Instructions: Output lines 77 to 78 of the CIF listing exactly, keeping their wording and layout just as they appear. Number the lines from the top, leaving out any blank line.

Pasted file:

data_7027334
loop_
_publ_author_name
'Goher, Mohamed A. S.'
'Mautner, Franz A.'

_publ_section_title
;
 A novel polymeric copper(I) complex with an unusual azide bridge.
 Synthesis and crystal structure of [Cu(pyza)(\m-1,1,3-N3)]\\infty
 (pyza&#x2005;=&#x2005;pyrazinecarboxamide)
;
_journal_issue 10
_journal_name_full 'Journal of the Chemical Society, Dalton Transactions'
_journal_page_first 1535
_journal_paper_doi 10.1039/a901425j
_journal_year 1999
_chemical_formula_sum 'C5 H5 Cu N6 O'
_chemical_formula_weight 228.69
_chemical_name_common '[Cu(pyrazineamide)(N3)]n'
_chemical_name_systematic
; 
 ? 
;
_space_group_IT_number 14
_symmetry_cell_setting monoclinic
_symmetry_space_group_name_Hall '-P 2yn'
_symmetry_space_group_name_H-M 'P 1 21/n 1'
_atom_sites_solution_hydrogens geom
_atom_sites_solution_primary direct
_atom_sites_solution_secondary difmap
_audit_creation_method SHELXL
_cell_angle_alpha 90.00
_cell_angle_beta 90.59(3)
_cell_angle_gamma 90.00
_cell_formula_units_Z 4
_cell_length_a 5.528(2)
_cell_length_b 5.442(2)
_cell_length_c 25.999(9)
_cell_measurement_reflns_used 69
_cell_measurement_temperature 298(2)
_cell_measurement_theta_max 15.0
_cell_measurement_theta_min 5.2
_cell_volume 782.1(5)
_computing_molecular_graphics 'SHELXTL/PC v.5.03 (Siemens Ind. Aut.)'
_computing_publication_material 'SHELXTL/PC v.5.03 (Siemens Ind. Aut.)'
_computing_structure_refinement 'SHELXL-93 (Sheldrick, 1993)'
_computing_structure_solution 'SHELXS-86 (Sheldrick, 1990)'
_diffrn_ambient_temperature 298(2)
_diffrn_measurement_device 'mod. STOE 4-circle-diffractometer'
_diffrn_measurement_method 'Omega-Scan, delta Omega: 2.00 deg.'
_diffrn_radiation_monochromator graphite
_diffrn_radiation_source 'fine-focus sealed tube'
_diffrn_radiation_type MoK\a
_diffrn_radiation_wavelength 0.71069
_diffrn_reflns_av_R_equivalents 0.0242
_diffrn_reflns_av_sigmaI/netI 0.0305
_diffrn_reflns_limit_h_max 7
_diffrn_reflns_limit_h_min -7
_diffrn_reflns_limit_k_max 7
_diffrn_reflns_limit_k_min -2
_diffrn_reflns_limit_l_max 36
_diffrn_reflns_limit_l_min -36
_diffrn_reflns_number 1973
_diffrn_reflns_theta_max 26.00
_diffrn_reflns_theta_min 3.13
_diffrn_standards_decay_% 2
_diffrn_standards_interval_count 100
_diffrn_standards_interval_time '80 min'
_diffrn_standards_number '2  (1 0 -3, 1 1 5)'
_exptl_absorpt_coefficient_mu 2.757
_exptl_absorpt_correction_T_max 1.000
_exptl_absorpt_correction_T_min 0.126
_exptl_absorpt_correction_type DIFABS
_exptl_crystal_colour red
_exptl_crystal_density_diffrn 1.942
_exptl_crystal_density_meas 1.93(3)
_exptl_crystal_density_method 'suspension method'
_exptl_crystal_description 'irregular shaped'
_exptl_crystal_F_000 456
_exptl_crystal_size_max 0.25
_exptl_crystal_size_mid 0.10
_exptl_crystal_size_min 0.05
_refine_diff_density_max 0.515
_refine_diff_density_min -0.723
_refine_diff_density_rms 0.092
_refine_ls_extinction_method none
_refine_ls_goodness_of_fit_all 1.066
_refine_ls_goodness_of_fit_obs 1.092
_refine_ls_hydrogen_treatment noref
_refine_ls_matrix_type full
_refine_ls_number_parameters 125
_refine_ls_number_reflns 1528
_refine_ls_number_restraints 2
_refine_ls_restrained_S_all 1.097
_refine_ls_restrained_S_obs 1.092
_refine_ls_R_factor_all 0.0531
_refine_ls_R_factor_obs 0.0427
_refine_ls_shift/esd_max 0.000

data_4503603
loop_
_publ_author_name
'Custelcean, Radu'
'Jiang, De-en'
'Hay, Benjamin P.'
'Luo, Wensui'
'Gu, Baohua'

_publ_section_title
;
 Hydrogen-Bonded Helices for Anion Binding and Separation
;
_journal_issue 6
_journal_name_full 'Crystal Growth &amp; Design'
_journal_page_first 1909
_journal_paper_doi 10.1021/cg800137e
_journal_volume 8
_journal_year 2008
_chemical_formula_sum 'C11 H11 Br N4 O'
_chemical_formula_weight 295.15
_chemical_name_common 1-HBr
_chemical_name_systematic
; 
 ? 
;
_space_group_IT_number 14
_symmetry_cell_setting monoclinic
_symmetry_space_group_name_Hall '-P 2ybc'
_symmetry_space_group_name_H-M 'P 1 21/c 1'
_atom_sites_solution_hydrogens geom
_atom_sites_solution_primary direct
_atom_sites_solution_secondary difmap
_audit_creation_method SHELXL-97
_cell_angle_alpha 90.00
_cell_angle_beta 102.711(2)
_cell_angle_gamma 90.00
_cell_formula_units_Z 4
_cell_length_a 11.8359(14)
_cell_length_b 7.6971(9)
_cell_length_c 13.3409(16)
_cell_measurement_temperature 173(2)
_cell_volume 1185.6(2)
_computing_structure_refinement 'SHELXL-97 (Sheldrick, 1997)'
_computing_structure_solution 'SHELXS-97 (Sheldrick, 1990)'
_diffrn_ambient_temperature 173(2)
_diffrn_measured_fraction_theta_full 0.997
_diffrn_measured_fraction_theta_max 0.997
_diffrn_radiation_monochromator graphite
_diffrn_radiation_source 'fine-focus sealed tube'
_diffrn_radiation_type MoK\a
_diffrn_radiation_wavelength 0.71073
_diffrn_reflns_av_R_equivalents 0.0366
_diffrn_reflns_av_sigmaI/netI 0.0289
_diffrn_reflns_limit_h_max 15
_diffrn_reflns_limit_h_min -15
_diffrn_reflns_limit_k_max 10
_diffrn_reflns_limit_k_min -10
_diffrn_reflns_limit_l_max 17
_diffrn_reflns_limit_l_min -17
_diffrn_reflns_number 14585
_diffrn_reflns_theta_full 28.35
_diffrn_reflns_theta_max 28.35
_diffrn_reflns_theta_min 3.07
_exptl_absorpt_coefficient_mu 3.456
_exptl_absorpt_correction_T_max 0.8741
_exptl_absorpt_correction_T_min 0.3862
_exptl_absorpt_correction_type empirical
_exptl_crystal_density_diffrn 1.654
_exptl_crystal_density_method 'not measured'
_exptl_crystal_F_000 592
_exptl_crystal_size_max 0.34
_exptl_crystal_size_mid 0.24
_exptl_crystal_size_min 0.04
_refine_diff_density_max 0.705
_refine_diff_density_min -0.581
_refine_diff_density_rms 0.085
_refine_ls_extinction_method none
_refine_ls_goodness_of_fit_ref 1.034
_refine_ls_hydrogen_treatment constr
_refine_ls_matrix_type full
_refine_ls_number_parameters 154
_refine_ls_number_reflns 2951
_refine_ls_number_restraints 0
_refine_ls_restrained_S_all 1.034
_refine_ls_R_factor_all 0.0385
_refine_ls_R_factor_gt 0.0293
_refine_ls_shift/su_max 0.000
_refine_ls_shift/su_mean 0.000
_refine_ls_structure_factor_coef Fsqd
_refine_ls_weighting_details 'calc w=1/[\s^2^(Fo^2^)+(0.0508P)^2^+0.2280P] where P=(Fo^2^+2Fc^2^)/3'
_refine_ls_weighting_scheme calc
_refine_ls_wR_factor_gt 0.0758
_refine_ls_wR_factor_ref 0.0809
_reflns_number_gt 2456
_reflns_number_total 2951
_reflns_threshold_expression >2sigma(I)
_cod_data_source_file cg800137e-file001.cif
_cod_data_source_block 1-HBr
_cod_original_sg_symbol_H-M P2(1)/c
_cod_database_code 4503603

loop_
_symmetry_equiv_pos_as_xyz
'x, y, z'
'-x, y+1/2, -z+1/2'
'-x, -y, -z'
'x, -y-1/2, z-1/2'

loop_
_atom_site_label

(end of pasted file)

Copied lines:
_exptl_crystal_density_method 'suspension method'
_exptl_crystal_description 'irregular shaped'